The FLJ is primarily a formal, structured online mentoring program for students aimed at:
Pervasive digital communication technologies have a huge influence on career mentoring in universities. Capitalizing on Generation Z’s high propensity to use digital tools for communication, socialization, and learning, FLJ is seen as an efficient complement to the traditional face-to-face transactions.
FLJ was launched in August 2018 by the Academic Services during the Tatak Tamaraw 2018. Academic Services is a cluster of 9 student support units that are in charge of promoting a vibrant student experience.
FLJ is also one of the grade components of the Wellness and Recreation Program managed by the Institute of Education.
FLJ modules or Bakit List (Why List, derivative of the bucket list) are set up on Canvas, FEU’s learning management system.
A section of 20-25 students are automatically assigned a mentor who is either a faculty, staff, alumni, guidance counselor, University officials, and representatives from industry partners.
FLJ is self-paced and asynchronous. Students select from the list of Bakit List questions, write responses to the questions either through reflection papers, video blogs, or any type of expression enumerated in the module. Face-to-face advising may be requested by the student or the faculty may endorse a student in case of red flags on mental health concerns.
The Bakit List questions are mainly guided by Lizzio and Wilson’s (2010) Student Lifecycle Model. The modules related to the model’s concepts of purpose, capability, connectedness, resourcefulness, and culture are localized through surveys and focus-group discussions with diverse types of students and alumni. The FGD revealed developmental stages for the academic journey of FEU students, which were then merged with Lizzio and Wilson’s model.
Annual evaluation is conducted to identify the areas of improvement.
FEU Learning Journey will contribute to the transformative growth of students who get career and real-life lessons from their mentors. By documenting their student experience using a self-intuitive platform such as Canvas, FEU will also have a more accurate sense of the students’ interests, motivations, fears, and priorities. These can serve as inputs to policy formulation or creation of new programs.
Ultimately, the online modules hopes to commit students to become responsible professionals who exhibit FEU’s core values of fortitude, excellence and uprightness. These core values are nurtured as they complete modules at their own pace, learn career tips and life hacks from mentors, improve communication skills as they write and rewrite their reflections based on the comments of mentors, and monitor their development and transition from students to professionals.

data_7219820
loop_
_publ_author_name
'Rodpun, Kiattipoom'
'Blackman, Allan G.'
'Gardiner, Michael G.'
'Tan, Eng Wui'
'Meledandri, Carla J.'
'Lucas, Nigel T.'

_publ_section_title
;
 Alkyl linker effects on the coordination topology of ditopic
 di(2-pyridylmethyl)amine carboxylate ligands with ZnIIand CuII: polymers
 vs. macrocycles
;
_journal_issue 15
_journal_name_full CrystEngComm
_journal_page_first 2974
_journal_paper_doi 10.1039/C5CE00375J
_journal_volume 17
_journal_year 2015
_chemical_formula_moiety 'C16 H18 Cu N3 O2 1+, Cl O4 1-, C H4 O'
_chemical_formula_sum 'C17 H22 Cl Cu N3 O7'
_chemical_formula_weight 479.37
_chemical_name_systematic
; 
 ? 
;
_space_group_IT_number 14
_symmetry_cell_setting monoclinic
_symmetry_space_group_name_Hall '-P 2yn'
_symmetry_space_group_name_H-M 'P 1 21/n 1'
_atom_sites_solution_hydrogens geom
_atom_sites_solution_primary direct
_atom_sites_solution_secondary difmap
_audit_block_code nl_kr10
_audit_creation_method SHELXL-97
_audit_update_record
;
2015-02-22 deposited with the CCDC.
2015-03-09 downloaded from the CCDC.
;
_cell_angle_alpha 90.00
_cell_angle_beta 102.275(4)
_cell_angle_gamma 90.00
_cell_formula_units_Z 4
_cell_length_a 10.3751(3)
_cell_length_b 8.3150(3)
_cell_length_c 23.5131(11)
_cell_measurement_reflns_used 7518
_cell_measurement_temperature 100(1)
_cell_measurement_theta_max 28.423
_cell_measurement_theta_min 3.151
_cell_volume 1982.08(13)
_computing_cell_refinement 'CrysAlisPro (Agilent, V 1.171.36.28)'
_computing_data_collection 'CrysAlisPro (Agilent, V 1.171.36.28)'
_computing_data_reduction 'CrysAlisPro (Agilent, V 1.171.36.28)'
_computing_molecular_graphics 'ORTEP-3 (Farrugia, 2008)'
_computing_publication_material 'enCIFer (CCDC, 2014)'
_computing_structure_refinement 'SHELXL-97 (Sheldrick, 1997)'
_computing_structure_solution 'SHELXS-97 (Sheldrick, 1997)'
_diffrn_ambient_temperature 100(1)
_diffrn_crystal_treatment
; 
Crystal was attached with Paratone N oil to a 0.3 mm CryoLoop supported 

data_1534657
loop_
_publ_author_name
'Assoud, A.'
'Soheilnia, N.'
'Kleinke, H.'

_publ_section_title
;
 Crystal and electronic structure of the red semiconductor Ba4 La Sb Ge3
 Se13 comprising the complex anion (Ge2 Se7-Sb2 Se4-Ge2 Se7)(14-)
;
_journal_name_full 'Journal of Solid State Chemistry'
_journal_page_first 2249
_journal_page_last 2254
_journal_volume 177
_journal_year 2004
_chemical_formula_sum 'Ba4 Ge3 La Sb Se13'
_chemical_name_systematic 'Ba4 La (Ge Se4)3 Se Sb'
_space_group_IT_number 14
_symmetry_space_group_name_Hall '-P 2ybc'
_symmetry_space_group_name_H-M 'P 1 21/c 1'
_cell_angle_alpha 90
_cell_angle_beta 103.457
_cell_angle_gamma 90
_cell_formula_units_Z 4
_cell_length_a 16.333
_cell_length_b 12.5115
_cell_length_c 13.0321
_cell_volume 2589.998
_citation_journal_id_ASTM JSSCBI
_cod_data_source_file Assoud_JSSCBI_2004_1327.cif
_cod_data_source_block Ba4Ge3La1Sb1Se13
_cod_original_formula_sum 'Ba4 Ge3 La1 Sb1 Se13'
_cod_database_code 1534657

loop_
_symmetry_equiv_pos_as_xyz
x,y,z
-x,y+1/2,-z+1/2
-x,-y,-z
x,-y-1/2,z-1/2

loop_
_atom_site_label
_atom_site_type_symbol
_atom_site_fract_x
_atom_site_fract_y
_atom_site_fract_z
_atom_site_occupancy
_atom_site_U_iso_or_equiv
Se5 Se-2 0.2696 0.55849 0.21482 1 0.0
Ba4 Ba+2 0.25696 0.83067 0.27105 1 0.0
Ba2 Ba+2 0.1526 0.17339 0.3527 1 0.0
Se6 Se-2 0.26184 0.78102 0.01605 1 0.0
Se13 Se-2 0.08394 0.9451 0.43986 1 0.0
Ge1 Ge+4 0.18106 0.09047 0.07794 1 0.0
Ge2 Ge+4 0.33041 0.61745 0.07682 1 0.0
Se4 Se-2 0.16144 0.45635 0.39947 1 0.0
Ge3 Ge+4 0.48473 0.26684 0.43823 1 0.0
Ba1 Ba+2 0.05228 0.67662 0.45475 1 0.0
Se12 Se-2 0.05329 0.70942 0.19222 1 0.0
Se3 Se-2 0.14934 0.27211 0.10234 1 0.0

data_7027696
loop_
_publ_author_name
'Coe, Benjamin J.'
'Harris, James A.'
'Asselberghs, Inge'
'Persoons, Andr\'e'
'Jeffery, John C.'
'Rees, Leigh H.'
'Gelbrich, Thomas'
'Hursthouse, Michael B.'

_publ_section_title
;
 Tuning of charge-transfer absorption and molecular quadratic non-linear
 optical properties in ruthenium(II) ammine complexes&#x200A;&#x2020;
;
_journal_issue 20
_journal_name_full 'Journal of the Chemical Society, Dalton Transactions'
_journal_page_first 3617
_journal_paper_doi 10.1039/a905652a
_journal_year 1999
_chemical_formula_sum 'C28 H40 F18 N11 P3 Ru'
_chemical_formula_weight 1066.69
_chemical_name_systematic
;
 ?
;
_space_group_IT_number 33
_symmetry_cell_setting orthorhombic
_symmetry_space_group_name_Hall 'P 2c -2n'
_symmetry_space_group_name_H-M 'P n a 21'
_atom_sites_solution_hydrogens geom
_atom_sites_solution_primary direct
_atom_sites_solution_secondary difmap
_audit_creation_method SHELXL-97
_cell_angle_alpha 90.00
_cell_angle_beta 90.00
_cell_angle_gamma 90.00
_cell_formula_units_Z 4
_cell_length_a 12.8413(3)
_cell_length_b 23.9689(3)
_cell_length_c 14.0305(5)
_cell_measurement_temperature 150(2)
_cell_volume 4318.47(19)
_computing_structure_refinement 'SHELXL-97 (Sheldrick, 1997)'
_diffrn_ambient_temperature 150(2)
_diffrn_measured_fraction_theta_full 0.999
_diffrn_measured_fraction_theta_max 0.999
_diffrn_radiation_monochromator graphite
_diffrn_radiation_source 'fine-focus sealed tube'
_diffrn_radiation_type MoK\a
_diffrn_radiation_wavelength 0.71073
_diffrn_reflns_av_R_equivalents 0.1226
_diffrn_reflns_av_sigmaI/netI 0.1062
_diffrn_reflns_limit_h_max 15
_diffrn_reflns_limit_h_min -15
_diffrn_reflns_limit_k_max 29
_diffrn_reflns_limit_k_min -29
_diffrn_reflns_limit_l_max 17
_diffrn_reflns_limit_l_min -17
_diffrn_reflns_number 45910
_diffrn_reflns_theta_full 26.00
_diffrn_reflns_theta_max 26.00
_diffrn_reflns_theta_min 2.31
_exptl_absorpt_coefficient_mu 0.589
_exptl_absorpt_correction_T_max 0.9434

President Michael M. Alba envisioned a mentoring program to promote a transformative and capacitating student experience. He believes that education is an “experience good” and to actualize this, the FEU Learning Journey came to fruition.
|Joeven R. Castro Vice President for Academic Services Jhonalyn Concha Coordinator, Student Development Graciel Lintag Manager, Human Resources Division Generoso B. Pamittan, PhD Director, University Research Center|
|Roderick Bartolome Coordinator, FEU Learning Journey Joeven Castro Lead, FLJ Canvas as mentoring platform Catherine Catamora Director, Educational Technology Sam Kevin Saclayan Specialist, EdTech John Oliver Brioso, Coordinator, EdTech Richmond Riyadhen Lim Specialist, EdTech Lloyd Mark Nicolas LMS Administrators, Information Technology Services|
|Jennifer Pascua Coordinator, Wellness and Recreation Program Harold John Culala, PhD Dean, Institute of Education Sheila Marie Hocson Director, Guidance & Counseling Celmer Santos Director, Alumni Relations Office Maria Carmencita Suva-Alfonso Diretor, Career and Placement Office|
|311 mentors 168 are faculty members, 123 alumni, 14 guidance counselorssix non-teaching staff|
Among students who answered the annual survey, when asked about the role of mentoring/career advising, they replied in agreement that the mentors are important in their studies, that they should meet the mentor in person, that the university has adequate facilities for mentoring, and that it should include how they can contribute to the community. However, the students also agreed with the statement that mentoring is an added burden to their school duties.
The students were also asked what particular aspect of their life they need mentoring the most. Almost half of the respondents said they need help with academics (coping with class requirements) (48%), while a few said social (ability to communicate with others) (19%).